(I couldn't really choose an accurate title as I don't know exactly what the feature I'm looking for is called. Sorry about that. I hope that the following lines may clear this aspect.)

I own a dozen PCs, mostly running UNIX-based OSes (FreeBSD and various flavors of GNU/Linux), with a few running Windows 7 or Windows XP.

I'd like to begin centralizing all my data on one machine running FreeBSD as well as acting as my NAS with ZFS.

Furthermore I'd like to have a central system to manage users, password, groups that are common to some (or all) of my machines. Basically I'd like to edit my password on the master server and then being able to login on any of my PCs using the new password (without needing to update dozens of times the same user's password). I think as far as this goes that's what LDAP (or maybe even Kerberos?) does, though I'm not sure about the Windows support.

My questions are the following

  1. What should I use for a home-based environment with 1-3 human users (beside all UNIXes users like root, ...)? LDAP / Kerberos / Windows Server 2008?
  2. Does (the one on point 1.) support Windows 7 / Windows XP acting as client?

I already plan to mount shares on each PC I work on via Samba, which would provide a centralized and redundant data storage.

I hope I explained in a clear way what I'd like to do. I'm sorry if I got some technical terms wrong. Please don't hesitate to reply or ask for clarifications.

  • 1
    This site works best if you ask one question at the time. Is it possible for you to focus your questions into clear one or to split them into several?
    – N.N.
    Oct 22, 2012 at 18:40
  • The matter about NAS and ZFS is not to be treated in this question. It was just additional information. I don't really know if it's useful to break this question into 9 separated ones because then there would be a lot of cross-references trying to explain the whole situation. I'd say we could start with questions 1. and 2. and then maybe develop further. Maybe I'll erase the question 9 that is really subjective.
    – user51166
    Oct 22, 2012 at 18:46
  • You're probably going to have trouble getting an answer with so many questions asked all at once. You might want to just focus on "should I use LDAP or Kerberos or something else", and when you get the answer to that you can do more research and ask individual questions if you can't find e.g. a list of security-related problems Oct 22, 2012 at 20:31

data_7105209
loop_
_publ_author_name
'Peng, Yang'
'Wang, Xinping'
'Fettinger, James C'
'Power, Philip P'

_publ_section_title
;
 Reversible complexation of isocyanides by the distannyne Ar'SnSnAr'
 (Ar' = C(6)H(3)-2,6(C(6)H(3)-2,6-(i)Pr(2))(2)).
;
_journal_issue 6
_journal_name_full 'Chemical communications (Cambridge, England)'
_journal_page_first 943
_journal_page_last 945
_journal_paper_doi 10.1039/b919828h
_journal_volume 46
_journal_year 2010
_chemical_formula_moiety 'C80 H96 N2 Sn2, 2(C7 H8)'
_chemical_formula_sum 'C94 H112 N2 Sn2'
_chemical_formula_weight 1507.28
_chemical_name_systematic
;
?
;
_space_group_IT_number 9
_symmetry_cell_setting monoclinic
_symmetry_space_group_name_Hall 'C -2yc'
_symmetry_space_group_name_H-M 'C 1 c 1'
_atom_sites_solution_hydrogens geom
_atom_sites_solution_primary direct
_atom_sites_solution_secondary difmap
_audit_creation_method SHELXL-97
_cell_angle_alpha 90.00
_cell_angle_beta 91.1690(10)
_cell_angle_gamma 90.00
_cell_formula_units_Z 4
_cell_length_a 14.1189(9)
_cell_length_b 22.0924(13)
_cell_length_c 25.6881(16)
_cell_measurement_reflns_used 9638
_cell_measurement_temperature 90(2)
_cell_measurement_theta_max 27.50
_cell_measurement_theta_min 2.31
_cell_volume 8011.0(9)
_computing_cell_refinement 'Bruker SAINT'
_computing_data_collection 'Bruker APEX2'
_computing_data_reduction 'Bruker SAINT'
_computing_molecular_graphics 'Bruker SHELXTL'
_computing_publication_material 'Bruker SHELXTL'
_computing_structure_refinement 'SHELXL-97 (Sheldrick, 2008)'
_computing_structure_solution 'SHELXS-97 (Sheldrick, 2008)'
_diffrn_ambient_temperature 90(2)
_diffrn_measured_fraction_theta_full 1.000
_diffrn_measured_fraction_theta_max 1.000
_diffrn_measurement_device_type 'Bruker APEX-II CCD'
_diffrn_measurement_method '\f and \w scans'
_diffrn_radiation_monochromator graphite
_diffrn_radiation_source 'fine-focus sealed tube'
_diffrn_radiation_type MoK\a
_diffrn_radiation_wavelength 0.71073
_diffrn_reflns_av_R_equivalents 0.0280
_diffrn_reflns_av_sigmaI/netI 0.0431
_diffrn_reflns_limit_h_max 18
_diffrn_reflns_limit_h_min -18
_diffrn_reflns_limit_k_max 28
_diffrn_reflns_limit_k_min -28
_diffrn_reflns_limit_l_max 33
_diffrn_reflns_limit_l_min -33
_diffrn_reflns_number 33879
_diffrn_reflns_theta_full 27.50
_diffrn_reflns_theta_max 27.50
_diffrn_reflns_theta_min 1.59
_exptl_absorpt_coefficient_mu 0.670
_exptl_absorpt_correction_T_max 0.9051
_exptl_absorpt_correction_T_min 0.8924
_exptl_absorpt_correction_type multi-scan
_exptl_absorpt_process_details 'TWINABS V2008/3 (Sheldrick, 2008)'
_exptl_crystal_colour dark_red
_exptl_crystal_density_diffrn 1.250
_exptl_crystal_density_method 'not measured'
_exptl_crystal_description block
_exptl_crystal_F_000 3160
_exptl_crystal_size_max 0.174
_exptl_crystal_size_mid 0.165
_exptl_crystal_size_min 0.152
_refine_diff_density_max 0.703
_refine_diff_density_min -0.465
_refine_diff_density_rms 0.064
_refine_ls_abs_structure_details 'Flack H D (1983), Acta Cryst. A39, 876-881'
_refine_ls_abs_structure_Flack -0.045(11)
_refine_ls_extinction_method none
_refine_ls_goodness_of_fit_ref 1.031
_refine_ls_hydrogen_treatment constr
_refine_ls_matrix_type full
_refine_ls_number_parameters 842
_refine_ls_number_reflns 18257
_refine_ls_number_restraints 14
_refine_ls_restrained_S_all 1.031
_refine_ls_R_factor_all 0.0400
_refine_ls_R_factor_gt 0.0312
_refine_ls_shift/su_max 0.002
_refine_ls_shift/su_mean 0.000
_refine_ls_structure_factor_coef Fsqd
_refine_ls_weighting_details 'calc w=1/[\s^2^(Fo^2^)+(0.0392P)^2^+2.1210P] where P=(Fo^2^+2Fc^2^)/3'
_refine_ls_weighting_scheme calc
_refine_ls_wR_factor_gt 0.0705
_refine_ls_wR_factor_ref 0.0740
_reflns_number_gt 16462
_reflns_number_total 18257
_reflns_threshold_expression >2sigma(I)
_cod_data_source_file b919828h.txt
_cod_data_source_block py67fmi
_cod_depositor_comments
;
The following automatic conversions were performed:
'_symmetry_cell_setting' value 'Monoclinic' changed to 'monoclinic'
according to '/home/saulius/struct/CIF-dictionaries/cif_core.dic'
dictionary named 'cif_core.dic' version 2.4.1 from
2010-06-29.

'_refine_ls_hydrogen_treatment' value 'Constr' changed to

• @MichaelMrozek: removed questions 3 to 8. Removed the Pfsense reference as well
    – user51166
    Oct 22, 2012 at 21:02

2 Answers 2


I would say LDAP. This is because you need to cater to your Windows machines, there is good open support for these protocols.

Example link: http://tldp.org/HOWTO/LDAP-HOWTO/authentication.html

Samba as you said is a great choice (trying to get things mounted on windows is usually buggy otherwise).

In general, use windows methods, you will be able to find open source support for them. Unfortunately Microsoft doesn't find it in their interest to support other (often superior) technologies.


Since you mentioned integrating your authentication as well as network services such as NFS, I'd recommend FreeIPA Server. It isn's designed for windows clients, but there are tools that support it (however, they are bodge fixes).

FreeIPA contians a Kerberos KDC, and LDAP server, and it will administer your NFS authentication and automounts too. You can control sudo access to all machines. I think the server itself requires a Enterprise Linux Host, but you could run this in a VM on your FreeBSD Machine. It does seem to support FreeBSD Clients in some fashion though.

FreeIPA is a heavy duty enterprise solution, but it does everything you want and is considerably easier to configure than OpenLDAP alone.

As for the Windows Clients. The preffered method in FreeIPA is to setup a SAMBA AD DC and create a trust between it and FreeIPA, which is discussed here. However, if you don't want that hastle, you can enable kerberised authentication on windows clients as explained on the same page.

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